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What should I do about PFAS in my water?

A consumer guide for dealing with harmful PFAS

If you’ve been hearing more about PFAS, it’s because testing is increasingly detecting those harmful chemicals. What can you do if you have PFAS in your water? The answer is complicated. Here’s what to know about navigating threats from the chemicals.

What are PFAS?

PFAS, or per- and polyfluoroalkyl substances, are a class of more than 12,000 human-made compounds. Most Americans encounter them through the foods they eat, dust, and hand-to-mouth contact with PFAS-treated products. But you probably wouldn’t know it, because the chemicals are often odorless, colorless and tasteless. They accumulate in the environment and human bodies over time and do not easily break down, which is why some people call them “forever chemicals.” Increased testing is revealing PFAS in public drinking systems, groundwater and surface waters nationwide.

Will they harm me?

Scientists haven’t studied most PFAS deeply, but they link two of the most widely researched, PFOA and PFOS, to a range of health problems. Those include altered hormone levels, decreased birth weight, digestive inflammation and ulcers, high cholesterol, hypertension in pregnancy, kidney and testicular cancers and reduced vaccine effectiveness in children.

Where do PFAS come from?

PFAS are ubiquitous in consumer and industrial products, such as fabric stain protectors, firefighting foam, food packaging, lubricants, non-stick cookware, paints and waterproof clothing.

Tap water is typically the main source of exposure for people living near contaminated sites. But that doesn’t mean you have to stop showering. Little PFAS enter the body through the skin, according to the U.S. Centers for Disease Control and Prevention. Bathing and washing dishes with PFAS-contaminated water is unlikely to significantly increase exposure, the agency says.

How much PFAS is harmful?

Virtually no amount of PFAS is safe for consumption, according to the U.S. Environmental Protection Agency. In June, the agency updated draft health advisories for PFOA and PFOS. It warned against consuming more than 0.004 parts per trillion (ppt) and 0.02 ppt of the two compounds, respectively. That equates to about 4 drops and 20 drops of water in 1,000 Olympic-sized swimming pools.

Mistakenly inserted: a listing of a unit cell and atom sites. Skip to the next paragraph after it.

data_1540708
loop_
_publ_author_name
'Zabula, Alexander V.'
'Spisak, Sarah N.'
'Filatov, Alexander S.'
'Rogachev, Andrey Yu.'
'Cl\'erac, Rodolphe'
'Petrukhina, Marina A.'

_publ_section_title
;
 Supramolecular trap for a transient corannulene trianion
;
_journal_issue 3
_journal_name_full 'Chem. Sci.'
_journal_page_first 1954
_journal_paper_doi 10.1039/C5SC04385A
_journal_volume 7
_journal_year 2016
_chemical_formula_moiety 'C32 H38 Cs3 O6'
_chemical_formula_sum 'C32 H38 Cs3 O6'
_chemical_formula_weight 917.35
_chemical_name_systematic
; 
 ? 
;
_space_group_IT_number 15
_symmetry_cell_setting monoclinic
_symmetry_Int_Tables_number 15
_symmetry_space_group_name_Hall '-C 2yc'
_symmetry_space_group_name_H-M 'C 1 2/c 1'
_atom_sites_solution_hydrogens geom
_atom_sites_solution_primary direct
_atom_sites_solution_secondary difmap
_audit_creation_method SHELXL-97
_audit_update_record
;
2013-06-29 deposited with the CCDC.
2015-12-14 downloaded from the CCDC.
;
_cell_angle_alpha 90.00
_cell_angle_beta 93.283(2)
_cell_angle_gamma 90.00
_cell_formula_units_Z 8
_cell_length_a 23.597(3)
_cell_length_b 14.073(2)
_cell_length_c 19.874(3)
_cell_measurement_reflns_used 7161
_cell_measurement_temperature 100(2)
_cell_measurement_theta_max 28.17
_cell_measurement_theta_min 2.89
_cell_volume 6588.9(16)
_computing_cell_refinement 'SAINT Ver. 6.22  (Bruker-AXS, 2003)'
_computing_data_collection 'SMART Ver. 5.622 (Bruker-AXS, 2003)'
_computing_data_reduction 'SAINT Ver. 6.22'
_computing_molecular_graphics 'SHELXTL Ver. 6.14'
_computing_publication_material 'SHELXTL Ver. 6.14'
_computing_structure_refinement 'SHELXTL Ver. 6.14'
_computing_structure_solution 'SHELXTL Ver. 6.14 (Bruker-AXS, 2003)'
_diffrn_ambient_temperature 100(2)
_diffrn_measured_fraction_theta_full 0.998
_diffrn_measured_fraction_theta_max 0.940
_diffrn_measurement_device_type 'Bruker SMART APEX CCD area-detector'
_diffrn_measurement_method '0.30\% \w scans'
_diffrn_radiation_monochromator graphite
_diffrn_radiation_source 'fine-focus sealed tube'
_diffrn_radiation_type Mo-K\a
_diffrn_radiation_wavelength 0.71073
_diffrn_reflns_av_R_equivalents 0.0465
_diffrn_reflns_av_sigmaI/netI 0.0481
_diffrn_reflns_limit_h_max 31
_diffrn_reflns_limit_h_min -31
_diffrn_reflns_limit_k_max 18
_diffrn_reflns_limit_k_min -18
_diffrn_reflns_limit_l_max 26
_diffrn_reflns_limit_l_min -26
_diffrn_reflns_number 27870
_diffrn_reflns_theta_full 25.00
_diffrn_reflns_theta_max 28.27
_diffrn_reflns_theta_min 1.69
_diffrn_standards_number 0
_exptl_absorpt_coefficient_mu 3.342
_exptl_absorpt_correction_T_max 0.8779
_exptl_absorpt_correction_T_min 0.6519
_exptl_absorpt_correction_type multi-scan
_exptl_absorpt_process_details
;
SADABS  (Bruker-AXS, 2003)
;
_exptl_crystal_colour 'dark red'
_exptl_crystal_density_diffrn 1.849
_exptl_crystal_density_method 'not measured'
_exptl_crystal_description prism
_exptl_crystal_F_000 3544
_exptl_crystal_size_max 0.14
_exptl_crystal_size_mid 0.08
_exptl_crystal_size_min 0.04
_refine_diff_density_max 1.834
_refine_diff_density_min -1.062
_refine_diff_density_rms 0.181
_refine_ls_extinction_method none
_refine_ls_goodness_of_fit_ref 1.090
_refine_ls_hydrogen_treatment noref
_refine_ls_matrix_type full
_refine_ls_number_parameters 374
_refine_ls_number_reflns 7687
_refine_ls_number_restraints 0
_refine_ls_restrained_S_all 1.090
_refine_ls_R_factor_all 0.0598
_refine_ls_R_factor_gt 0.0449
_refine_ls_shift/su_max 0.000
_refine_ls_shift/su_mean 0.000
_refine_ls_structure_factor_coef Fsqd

How do I know if my water is safe to drink?

The answer depends on who you ask and where you live. The EPA sets standards for public drinking water systems, which must treat water to within acceptable limits for contaminants. No national standard yet exists for PFAS, so many states have stepped in to set their own. Others have none.

What if I have a private water well?

Neither the EPA nor the state regulates private water wells. You can pay to have your water tested. Many laboratories can test water for PFAS for a fee.

How can I treat my water?

Multiple filtration systems can remove PFAS from tap and well water. You can install them where water enters a house or building or on a specific fixture. Treatment methods include granular activated carbon, ion exchange resins and reverse osmosis. The EPA does not recommend that contaminated households switch to bottled water, because the U.S. Food and Drug Administration has not established PFAS quality standards in bottled water, nor does it require testing for PFAS, although the International Bottled Water Association says its members test for the chemicals annually.